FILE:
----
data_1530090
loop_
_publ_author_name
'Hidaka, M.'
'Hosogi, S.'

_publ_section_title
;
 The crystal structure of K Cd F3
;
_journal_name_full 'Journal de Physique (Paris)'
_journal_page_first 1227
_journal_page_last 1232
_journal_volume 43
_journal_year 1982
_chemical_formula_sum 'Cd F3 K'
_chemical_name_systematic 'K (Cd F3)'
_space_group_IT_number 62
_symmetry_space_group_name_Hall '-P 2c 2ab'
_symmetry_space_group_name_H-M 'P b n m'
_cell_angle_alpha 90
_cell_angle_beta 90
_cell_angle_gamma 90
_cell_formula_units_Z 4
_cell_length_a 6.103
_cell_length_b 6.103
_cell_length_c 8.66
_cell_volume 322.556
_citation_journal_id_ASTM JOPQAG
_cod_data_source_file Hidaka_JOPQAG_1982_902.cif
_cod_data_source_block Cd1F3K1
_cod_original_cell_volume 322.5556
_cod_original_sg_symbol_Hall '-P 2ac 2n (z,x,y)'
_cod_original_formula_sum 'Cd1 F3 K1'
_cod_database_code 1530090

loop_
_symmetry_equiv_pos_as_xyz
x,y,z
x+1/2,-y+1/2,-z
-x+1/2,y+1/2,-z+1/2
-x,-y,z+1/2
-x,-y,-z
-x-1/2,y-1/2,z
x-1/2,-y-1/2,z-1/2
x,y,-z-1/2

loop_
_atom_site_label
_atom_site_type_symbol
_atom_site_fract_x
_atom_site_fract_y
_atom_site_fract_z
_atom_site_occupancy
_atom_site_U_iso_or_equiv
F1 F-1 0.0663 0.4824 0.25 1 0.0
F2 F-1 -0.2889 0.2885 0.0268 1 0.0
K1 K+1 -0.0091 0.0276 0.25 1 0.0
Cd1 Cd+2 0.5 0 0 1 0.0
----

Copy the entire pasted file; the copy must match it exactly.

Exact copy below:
data_1530090
loop_
_publ_author_name
'Hidaka, M.'
'Hosogi, S.'

_publ_section_title
;
 The crystal structure of K Cd F3
;
_journal_name_full 'Journal de Physique (Paris)'
_journal_page_first 1227
_journal_page_last 1232
_journal_volume 43
_journal_year 1982
_chemical_formula_sum 'Cd F3 K'
_chemical_name_systematic 'K (Cd F3)'
_space_group_IT_number 62
_symmetry_space_group_name_Hall '-P 2c 2ab'
_symmetry_space_group_name_H-M 'P b n m'
_cell_angle_alpha 90
_cell_angle_beta 90
_cell_angle_gamma 90
_cell_formula_units_Z 4
_cell_length_a 6.103
_cell_length_b 6.103
_cell_length_c 8.66
_cell_volume 322.556
_citation_journal_id_ASTM JOPQAG
_cod_data_source_file Hidaka_JOPQAG_1982_902.cif
_cod_data_source_block Cd1F3K1
_cod_original_cell_volume 322.5556
_cod_original_sg_symbol_Hall '-P 2ac 2n (z,x,y)'
_cod_original_formula_sum 'Cd1 F3 K1'
_cod_database_code 1530090

loop_
_symmetry_equiv_pos_as_xyz
x,y,z
x+1/2,-y+1/2,-z
-x+1/2,y+1/2,-z+1/2
-x,-y,z+1/2
-x,-y,-z
-x-1/2,y-1/2,z
x-1/2,-y-1/2,z-1/2
x,y,-z-1/2

loop_
_atom_site_label
_atom_site_type_symbol
_atom_site_fract_x
_atom_site_fract_y
_atom_site_fract_z
_atom_site_occupancy
_atom_site_U_iso_or_equiv
F1 F-1 0.0663 0.4824 0.25 1 0.0
F2 F-1 -0.2889 0.2885 0.0268 1 0.0
K1 K+1 -0.0091 0.0276 0.25 1 0.0
Cd1 Cd+2 0.5 0 0 1 0.0